|Scientific Name:||Apristurus albisoma Nakaya & Séret, 1999|
|Red List Category & Criteria:||Least Concern ver 3.1|
|Assessor(s):||Kyne, P.M. & Fowler, S.L.|
|Reviewer(s):||Walls, R.H.L. & Chin, A.|
|Facilitator/Compiler(s):||Kyne, P.M. & Walls, R.H.L.|
The area of occupancy of the White-bodied Catshark (Apristurus albisoma) is presumed to be very limited, being restricted to a narrow depth band on insular and seamount slopes in the Western South Pacific. It has only been reported from a few areas around New Caledonia and adjacent seamounts (Norfolk and Lord Howe Ridges) at depths of 935-1,564 m. However, there is very limited deepwater fishery activity within the geographic and depth range of this species, and it would generally find refuge outside the reach of those fisheries in place. The species is therefore assessed as Least Concern, with the caveat that this assessment be revisited if deepwater trawling was to expand or increase within its distribution.
|Previously published Red List assessments:|
|Range Description:||The White-bodied Catshark has a limited geographic range in the Western South Pacific, occurring on the island slopes off New Caledonia and adjacent seamounts (Norfolk and Lord Howe Ridges) (Nakaya and Séret 1999).|
Native:Australia (Lord Howe Is.); New Caledonia; Norfolk Island
|FAO Marine Fishing Areas:|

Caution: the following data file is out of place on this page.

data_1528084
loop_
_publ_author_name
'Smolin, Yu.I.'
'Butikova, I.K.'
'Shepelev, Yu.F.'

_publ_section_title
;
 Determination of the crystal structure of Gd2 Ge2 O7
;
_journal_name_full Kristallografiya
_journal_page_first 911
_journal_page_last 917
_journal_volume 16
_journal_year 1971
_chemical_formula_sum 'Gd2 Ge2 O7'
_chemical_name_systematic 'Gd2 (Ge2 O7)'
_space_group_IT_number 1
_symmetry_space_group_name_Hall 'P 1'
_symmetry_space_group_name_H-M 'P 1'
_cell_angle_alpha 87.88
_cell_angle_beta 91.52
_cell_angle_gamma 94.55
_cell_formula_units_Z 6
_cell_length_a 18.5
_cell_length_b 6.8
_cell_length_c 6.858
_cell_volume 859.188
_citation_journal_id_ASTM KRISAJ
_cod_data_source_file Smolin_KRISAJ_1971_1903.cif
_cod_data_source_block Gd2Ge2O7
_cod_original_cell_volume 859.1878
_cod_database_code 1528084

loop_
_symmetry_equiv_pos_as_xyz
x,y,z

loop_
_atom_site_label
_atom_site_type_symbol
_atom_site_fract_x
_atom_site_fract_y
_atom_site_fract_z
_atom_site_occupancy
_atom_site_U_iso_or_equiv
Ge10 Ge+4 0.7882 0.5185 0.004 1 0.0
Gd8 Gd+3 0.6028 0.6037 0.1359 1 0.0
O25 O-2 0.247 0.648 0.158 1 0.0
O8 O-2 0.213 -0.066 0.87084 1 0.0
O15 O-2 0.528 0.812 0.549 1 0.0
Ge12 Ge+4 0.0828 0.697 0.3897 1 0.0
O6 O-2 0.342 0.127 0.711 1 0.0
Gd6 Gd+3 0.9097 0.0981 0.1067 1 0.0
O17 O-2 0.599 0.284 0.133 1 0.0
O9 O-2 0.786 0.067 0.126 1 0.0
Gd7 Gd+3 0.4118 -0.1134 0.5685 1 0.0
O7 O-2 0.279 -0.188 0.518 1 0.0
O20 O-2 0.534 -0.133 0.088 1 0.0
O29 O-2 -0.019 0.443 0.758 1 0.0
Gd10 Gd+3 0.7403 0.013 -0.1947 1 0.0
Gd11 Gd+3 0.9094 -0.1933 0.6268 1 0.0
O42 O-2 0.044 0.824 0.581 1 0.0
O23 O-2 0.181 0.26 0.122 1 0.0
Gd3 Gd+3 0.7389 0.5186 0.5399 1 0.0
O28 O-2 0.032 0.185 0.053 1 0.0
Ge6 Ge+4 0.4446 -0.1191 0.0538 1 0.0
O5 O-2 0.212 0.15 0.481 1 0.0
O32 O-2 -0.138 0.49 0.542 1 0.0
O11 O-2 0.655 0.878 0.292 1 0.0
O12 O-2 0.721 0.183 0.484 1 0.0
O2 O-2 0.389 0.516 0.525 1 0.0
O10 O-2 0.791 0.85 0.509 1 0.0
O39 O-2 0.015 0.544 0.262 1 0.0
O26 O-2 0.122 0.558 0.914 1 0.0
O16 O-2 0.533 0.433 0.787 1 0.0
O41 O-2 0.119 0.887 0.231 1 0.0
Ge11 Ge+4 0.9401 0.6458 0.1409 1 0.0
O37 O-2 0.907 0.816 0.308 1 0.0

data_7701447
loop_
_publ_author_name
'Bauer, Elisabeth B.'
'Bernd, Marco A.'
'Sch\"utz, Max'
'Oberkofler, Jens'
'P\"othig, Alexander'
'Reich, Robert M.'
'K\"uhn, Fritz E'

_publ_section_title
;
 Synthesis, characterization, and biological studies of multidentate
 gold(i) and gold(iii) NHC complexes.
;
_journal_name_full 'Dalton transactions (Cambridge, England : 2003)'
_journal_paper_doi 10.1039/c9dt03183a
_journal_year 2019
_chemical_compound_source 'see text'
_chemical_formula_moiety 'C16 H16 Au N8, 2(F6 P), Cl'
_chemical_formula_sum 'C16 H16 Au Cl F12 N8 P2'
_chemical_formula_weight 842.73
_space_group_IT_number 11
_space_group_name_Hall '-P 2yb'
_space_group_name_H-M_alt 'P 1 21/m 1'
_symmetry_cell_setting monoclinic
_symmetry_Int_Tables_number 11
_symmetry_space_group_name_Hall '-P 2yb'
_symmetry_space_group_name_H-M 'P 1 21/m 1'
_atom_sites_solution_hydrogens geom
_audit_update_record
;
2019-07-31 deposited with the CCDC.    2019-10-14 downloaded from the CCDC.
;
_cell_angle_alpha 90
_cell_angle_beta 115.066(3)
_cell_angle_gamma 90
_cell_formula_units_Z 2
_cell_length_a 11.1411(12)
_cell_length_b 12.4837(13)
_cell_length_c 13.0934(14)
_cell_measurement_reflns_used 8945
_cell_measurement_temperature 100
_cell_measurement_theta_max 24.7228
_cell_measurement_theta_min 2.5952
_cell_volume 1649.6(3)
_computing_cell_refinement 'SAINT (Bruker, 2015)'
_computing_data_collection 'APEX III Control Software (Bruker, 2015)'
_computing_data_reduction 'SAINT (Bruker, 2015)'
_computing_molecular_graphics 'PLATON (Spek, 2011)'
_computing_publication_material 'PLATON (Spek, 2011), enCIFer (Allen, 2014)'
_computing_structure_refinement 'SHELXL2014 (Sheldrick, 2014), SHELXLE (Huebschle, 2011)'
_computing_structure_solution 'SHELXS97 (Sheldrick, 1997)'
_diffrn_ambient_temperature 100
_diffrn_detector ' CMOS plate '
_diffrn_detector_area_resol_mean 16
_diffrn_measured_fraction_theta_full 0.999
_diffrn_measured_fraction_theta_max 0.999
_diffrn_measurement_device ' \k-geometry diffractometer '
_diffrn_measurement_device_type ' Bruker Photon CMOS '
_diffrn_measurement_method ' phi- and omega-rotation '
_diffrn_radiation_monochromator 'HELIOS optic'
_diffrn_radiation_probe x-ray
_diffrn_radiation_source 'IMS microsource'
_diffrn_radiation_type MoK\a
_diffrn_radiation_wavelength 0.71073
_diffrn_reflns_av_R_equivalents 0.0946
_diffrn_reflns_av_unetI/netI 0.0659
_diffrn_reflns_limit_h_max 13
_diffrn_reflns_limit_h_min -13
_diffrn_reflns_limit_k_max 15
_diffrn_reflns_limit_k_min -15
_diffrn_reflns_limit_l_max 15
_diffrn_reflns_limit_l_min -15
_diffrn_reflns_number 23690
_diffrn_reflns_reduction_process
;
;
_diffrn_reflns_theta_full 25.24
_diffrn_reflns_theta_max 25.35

Pacific – western central; Pacific – southwest
|Range Map:||Click here to open the map viewer and explore range.|
|Population:||There is no information on population size or structure.|
|Current Population Trend:||Unknown|
|Habitat and Ecology:||A poorly known deepwater catshark occurring on insular and seamount slopes at depths of 935 to 1,564 m (Nakaya and Séret 1999). This species matures at 40 to 50 cm total length (TL) and reaches a maximum size of 60 cm TL (Nakaya and Séret 1999).|
|Use and Trade:||This species is not known to be utilized.|
The White-bodied Catshark is possibly a bycatch of deepwater fisheries, but is of no value and would be discarded; its depth range is largely outside of current fishing activities.
Within Australian waters current fishing effort is low around the Norfolk and Lord Howe Ridges, with only a small number of areas fished by a limited number of vessels, and so any impacts would be limited (Penney 2014, Penney and Curtotti 2014). New Caledonian deepwater fishing is generally limited to line fishing for deepwater snapper (Gontard and de Coudenhove 2013) with no deepwater trawling at present. The White-bodied Catshark is likely to find refuge outside the reach of any fishing activity.
|Conservation Actions:||No specific conservation measures in place.|
|Citation:||Kyne, P.M. & Fowler, S.L. 2015. Apristurus albisoma. The IUCN Red List of Threatened Species 2015: e.T41718A68608640.Downloaded on 20 September 2017.|
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